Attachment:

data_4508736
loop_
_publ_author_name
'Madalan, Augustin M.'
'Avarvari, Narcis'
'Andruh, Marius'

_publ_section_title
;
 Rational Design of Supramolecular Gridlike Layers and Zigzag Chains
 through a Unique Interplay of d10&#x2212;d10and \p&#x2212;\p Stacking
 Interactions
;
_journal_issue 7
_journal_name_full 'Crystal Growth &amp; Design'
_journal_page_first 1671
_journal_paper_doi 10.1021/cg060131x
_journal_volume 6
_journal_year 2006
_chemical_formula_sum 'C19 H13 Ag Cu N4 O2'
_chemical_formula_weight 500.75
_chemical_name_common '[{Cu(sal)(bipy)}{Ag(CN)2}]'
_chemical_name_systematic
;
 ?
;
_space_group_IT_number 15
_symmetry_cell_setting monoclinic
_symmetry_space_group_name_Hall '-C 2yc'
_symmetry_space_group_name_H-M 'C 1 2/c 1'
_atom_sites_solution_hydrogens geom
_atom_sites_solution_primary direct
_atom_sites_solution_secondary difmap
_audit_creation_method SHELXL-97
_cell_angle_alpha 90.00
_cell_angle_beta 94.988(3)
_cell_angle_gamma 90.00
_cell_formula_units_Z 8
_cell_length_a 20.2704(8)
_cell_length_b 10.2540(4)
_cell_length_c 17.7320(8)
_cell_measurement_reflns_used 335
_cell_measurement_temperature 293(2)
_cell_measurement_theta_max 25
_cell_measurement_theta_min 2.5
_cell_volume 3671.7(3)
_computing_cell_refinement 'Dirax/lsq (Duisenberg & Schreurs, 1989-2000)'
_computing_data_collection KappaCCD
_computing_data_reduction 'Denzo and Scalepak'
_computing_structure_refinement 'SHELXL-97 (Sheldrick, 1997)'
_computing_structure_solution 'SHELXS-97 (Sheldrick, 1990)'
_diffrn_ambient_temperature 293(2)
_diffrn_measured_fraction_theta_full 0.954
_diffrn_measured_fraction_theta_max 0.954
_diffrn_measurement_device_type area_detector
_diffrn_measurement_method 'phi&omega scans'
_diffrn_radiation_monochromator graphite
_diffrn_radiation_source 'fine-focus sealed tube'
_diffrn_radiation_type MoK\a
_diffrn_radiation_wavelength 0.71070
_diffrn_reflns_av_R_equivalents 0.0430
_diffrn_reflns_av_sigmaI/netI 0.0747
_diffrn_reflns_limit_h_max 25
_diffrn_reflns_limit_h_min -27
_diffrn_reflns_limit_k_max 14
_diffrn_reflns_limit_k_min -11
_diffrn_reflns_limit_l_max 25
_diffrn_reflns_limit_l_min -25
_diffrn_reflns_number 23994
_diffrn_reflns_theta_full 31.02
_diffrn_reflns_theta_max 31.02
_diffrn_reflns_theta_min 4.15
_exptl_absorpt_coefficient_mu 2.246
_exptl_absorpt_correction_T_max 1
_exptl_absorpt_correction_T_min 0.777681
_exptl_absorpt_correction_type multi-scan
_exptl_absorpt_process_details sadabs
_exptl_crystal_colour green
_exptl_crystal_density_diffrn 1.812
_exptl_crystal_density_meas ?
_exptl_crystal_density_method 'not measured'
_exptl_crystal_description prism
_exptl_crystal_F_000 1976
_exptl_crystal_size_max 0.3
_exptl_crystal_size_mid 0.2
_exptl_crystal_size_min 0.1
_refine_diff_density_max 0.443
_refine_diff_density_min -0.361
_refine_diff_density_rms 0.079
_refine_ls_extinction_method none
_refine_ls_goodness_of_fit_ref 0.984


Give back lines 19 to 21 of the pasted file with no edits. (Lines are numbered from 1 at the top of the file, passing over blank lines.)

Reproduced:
_chemical_formula_sum 'C19 H13 Ag Cu N4 O2'
_chemical_formula_weight 500.75
_chemical_name_common '[{Cu(sal)(bipy)}{Ag(CN)2}]'